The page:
Giancarlo DiTrapano, Founder of Tyrant Books, Lit Magazine, Dies

Giancarlo DiTrapano, writer, indie publisher and founder of Tyrant Books, died Tuesday at age 47.

Friends and many writers, along with Fat Possum Records, the business partner for Tyrant, revealed DiTrapano’s death Friday afternoon. No cause has been disclosed, but a post on Twitter by a friend that has since been deleted called the death “stupid and preventable.” He died in New York, where he split his time between his ancestral home of Italy, but private funeral services are being held in West Virginia, where he was raised. 

Writer and poet Rachel Rabbit White remembered DiTrapano on Twitter as “so fun, warm, generous.”

“He dedicated his life to literature — lifting an entire generation of writers shunned by traditional publishing,” she added. “He was fearless in the way he pushed for writers on the fringes and now he’s gone. The hole this leaves is terrifying, tragic.”

Writer Kaitlin Phillips described DiTrapano as someone with “taste” who was also fun when “everyone on the lit scene is so boring.”

“They can’t party and even worse they lie about what books are good,” she noted.

Brad Phillips, an artist and writer, took to Instagram to express some grief, saying DiTrapano was his best friend and “platonic soulmate.” He admitted that taking to social media with the death of his friend “feels tacky” but reasoned, “Gian lived online.”

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“I wouldn’t be half the writer I am without Giancarlo, and his loss has set back contemporary literature for at least two decades,” Phillips wrote. “Gian was the most loving, supportive, kind, generous, insightful, brave and care-taking man I’ve ever known. His brain was singular, like pink lightning.”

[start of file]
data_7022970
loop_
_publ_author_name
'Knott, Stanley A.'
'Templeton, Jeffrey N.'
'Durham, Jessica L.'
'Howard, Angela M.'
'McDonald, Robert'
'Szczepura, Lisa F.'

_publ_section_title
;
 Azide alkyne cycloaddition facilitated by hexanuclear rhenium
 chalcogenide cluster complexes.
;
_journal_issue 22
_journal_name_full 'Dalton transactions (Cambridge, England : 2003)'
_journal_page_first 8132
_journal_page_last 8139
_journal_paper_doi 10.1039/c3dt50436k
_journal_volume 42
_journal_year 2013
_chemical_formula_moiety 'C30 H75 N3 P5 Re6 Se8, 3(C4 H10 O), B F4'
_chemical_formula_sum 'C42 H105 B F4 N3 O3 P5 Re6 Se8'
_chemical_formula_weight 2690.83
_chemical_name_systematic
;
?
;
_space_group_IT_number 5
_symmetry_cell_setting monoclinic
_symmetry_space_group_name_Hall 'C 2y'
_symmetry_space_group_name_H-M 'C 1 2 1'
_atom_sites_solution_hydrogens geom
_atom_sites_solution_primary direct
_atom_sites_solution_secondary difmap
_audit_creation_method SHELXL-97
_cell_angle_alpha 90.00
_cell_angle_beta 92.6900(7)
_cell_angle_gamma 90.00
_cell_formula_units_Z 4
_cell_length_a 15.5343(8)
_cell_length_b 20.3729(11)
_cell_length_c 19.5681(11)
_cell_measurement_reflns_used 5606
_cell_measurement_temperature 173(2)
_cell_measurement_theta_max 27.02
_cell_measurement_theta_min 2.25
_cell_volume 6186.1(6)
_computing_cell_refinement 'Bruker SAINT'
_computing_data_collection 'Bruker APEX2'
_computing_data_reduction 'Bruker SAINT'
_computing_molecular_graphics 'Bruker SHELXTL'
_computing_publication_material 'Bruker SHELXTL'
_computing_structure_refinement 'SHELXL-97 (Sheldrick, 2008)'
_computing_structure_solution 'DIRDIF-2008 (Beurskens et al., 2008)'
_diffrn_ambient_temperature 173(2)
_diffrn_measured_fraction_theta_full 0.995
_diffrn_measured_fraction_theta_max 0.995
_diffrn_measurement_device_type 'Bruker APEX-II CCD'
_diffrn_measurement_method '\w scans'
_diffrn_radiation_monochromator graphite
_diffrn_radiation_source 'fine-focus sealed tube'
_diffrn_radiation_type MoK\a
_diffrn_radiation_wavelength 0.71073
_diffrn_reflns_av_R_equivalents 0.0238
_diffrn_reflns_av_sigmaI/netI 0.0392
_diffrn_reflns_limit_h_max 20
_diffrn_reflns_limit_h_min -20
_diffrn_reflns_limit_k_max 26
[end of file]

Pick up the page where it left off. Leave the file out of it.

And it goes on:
A post shared by GIANCARLO DITRAPANO (@newyorktyrant)

A representative of Fat Possum, an indie record label based in Mississippi that joined up with Tyrant in 2013, could not be reached for comment on the future of the publisher. The Tyrant website continues to publish.

DiTrapano in 2006 started Tyrant as a magazine and literary journal, but by 2009 it was on hiatus and then morphed into an independent publisher of books. Over the years Tyrant has published work from dozens of authors, including Sam Lipsyte, Rachel B. Glaser, Marie Calloway and Atticus Lish, the son of renowned Knopf editor Gordon Lish. In a 2013 profile of DiTrapano in The Los Angeles Review of Books, he was described as being considered the “heir apparent” of the elder Lish.

In the same interview (in which the interviewer Michel Bible wrote that he was offered cocaine on a silver platter and woke up the next day with a fresh pack of cigarettes in his pocket that he didn’t purchase), DiTrapano said he was always a lover of books and a reader, but when he came to New York City after college to get into publishing with an internship at prestigious Farrar, Straus & Giroux, he found it slow.

“It would have taken forever for me to do anything I wanted to do,” he said at the time. “But I had a little money, so I started a press.”

As Phillips noted, DiTrapano used the internet and social media early in order to find and promote writers and their published work, as well as Tyrant on the whole, something large publishers were much slower to do and embrace. He was the editor, publisher and publicity man for Tyrant. And he was also a writer, including for publications like The Paris Review and Vice.  

It led to mainstream publications taking notice, with Tyrant books ending up being reviewed in The Washington Post and Publisher’s Weekly and the magazine was revived online in 2016. In 2019, a review in The Washington Post said Tyrant had “stepped to the forefront of progressive literature” as a publisher of “exacting left-of-center fiction.”

DiTrapano is survived by his husband, Giuseppe Avallone, his parents and several siblings. In an obituary posted to the funeral home in West Virginia where private services will be held, the family said the service will be livestreamed for those who wish to view on Tuesday, starting at 1:50 p.m. Eastern Time. In lieu of flowers, the family requests that donations be made to the journalism project Mountain State Spotlight.

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